The “Nine Key Attributes of Reputation” used by FORTUNE Magazine for their ranking
Canon’s press release of yesterday, when they told us the company is among Fortune Magazine’s most admired companies of 2015 turned out to be based on some misunderstanding of the involved figures.
DIY Photography posted a lengthy article where they point out why the “prestigious accolade” Canon put in the title of the press release isn’t so prestigious after all. First and foremost, Canon got it wrong with the nine key attributes Fortune used to rank companies (and so did I for that matter). Canon writes:
Canon received its highest ranks in innovation, social responsibility and long-term investment value.
Well, it’s exactly the opposite. The nine key attributes are listed in the picture on top. A higher number means a lower ranking. Canon didn’t receive the highest ranks for innovation, social responsibility and long-term investment value, but for Quality of products/services, Financial soundness, and Global competitiveness. Oops.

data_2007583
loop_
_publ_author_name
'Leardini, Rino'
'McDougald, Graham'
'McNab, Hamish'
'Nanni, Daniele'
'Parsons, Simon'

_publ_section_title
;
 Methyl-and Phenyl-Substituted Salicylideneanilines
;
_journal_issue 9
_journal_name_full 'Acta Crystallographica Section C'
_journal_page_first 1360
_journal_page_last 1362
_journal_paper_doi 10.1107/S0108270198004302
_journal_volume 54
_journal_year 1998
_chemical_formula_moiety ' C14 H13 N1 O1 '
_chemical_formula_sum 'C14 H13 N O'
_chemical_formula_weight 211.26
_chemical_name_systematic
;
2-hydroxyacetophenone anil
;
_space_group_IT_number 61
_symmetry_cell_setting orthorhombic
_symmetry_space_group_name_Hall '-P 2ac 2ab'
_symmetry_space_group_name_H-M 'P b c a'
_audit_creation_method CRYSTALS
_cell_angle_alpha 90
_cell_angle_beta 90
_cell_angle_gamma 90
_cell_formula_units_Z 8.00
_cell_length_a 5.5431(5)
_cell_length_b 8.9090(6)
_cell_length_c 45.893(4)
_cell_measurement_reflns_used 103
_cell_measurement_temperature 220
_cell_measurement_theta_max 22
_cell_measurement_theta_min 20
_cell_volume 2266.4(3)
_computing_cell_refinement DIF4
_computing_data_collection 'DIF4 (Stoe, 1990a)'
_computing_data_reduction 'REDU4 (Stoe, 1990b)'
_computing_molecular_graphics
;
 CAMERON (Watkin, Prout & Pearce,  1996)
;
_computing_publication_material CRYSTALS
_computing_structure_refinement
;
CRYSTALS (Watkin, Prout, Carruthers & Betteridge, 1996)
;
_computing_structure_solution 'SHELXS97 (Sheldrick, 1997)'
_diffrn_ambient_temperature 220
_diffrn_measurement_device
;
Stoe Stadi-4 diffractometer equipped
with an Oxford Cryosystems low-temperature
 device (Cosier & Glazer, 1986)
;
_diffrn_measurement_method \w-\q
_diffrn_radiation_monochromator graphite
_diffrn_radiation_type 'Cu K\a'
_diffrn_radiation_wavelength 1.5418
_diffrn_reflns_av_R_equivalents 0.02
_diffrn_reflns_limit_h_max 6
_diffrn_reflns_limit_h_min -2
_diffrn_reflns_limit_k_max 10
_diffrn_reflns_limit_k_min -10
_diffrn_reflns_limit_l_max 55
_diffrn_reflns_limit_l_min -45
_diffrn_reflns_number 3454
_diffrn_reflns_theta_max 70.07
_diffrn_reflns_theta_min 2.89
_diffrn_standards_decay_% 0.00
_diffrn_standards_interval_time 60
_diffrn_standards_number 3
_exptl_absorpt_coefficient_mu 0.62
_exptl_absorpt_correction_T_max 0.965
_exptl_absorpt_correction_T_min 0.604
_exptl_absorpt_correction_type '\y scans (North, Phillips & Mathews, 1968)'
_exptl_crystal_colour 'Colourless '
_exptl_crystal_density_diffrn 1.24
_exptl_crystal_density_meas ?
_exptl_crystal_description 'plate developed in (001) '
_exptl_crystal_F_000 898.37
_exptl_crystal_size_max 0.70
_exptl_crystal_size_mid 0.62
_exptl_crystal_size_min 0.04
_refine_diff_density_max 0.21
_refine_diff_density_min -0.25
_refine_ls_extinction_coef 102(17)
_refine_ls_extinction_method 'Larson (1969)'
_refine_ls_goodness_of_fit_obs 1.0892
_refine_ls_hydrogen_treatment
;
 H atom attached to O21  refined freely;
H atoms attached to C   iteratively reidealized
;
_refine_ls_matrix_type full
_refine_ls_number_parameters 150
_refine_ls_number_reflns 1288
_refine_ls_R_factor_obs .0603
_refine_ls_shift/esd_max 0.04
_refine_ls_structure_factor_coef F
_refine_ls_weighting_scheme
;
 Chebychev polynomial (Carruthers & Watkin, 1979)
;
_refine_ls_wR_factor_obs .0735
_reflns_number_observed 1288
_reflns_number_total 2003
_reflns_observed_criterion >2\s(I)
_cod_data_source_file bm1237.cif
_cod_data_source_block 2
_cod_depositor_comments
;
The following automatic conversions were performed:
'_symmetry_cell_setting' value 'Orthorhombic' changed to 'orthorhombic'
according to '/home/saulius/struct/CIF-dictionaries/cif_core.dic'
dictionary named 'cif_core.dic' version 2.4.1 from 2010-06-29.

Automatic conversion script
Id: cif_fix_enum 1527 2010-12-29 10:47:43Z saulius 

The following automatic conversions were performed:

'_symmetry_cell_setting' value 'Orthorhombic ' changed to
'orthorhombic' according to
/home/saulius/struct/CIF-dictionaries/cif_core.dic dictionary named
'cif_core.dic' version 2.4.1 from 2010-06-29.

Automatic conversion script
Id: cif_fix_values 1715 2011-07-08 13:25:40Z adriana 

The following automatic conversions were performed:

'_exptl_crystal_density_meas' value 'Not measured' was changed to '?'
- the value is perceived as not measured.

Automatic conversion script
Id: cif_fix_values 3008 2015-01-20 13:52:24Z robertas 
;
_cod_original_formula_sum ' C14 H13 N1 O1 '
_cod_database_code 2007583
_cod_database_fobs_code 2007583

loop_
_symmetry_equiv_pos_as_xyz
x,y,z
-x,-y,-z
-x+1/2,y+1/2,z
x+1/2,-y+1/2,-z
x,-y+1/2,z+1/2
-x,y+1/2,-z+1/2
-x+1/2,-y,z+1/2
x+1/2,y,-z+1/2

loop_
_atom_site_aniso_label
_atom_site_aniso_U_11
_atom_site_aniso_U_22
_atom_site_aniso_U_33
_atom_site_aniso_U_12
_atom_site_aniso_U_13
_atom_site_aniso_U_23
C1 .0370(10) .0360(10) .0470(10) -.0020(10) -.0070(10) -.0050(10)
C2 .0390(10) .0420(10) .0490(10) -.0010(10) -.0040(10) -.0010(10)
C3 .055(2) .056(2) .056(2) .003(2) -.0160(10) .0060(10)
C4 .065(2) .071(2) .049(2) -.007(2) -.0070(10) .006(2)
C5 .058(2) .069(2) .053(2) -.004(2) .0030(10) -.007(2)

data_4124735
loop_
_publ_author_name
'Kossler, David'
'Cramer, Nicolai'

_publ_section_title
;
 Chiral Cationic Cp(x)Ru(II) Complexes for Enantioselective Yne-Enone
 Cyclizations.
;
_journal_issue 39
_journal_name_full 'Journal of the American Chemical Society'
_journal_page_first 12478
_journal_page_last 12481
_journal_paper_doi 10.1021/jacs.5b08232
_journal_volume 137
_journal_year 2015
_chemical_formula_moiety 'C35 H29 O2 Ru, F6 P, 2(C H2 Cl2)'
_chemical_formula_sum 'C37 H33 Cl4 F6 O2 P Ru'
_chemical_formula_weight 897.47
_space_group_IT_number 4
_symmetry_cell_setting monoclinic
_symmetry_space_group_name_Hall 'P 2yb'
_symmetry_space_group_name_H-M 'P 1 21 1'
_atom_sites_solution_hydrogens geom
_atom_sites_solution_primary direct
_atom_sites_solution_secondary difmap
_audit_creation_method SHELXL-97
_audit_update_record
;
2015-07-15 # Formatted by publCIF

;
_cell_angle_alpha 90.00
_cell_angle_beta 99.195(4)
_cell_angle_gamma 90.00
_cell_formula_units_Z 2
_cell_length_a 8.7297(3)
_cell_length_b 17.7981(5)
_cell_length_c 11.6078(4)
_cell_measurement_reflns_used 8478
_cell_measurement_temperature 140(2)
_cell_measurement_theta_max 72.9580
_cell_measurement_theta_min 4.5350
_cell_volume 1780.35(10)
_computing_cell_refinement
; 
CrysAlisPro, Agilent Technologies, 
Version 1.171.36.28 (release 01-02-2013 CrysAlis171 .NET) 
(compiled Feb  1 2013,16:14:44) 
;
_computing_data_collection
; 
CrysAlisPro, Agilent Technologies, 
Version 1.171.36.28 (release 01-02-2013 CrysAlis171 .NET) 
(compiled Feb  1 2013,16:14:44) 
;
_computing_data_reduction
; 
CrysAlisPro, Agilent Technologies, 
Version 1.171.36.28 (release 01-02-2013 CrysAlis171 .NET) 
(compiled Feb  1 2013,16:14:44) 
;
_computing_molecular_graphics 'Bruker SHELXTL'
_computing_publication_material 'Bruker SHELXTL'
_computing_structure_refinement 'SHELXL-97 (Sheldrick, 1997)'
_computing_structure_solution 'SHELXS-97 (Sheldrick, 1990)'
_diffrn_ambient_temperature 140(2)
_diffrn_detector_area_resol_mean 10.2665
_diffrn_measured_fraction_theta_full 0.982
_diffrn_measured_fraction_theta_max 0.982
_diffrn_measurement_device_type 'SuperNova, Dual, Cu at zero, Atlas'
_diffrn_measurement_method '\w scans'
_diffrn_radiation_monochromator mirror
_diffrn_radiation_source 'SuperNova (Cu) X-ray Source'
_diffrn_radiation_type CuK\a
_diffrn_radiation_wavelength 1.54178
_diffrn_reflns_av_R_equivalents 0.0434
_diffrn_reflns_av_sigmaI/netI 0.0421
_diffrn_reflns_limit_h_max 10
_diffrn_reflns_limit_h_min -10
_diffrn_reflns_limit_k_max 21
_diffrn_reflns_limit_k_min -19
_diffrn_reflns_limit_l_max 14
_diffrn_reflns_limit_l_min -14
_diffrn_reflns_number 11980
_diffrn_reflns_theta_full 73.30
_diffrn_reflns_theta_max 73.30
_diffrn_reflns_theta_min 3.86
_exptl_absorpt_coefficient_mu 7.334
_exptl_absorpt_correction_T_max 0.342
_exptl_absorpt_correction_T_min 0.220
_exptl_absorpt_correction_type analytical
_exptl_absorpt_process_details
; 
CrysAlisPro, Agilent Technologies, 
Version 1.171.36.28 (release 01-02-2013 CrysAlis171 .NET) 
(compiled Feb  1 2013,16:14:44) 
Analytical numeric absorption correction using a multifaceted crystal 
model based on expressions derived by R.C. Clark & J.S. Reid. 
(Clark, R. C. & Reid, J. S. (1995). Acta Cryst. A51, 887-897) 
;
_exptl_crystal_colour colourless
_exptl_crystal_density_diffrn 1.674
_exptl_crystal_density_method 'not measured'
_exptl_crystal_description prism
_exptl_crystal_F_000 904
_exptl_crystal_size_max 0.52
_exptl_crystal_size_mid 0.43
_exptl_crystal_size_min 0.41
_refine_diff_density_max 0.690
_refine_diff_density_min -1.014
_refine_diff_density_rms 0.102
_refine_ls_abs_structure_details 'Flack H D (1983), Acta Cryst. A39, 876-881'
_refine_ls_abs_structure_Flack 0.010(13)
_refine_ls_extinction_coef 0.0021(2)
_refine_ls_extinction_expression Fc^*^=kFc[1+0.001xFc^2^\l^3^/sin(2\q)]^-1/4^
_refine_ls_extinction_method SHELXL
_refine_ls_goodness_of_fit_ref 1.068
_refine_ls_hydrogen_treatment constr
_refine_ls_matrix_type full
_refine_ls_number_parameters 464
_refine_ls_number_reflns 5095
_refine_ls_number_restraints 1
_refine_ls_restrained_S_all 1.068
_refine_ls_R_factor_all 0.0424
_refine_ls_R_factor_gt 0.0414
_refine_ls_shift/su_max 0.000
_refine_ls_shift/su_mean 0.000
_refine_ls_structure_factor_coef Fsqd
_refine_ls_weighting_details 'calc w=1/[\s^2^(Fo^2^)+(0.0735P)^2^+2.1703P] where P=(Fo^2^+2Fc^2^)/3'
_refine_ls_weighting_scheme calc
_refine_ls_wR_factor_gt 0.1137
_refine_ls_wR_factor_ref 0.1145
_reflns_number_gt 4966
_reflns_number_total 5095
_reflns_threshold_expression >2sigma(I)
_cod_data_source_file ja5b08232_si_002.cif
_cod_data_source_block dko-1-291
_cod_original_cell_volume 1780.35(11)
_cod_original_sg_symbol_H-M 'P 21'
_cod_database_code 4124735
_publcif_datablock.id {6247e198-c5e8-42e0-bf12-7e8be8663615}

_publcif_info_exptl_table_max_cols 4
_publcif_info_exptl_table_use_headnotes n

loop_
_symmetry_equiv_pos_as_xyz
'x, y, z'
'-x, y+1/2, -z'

There are more critical issues in DIY Photography’s post. For instance they stress that
[…] the “World’s Most Admired Companies” list is actually the “World’s Most Admired Companies By Other Companies” list. Client satisfaction or feedback from the general public was not calculated into the scores
While I do not agree with all of the reasoning in the original post (it is still a good thing that Canon tops for the quality of their products), I recommend you have a look at DIY Photography to get the entire story.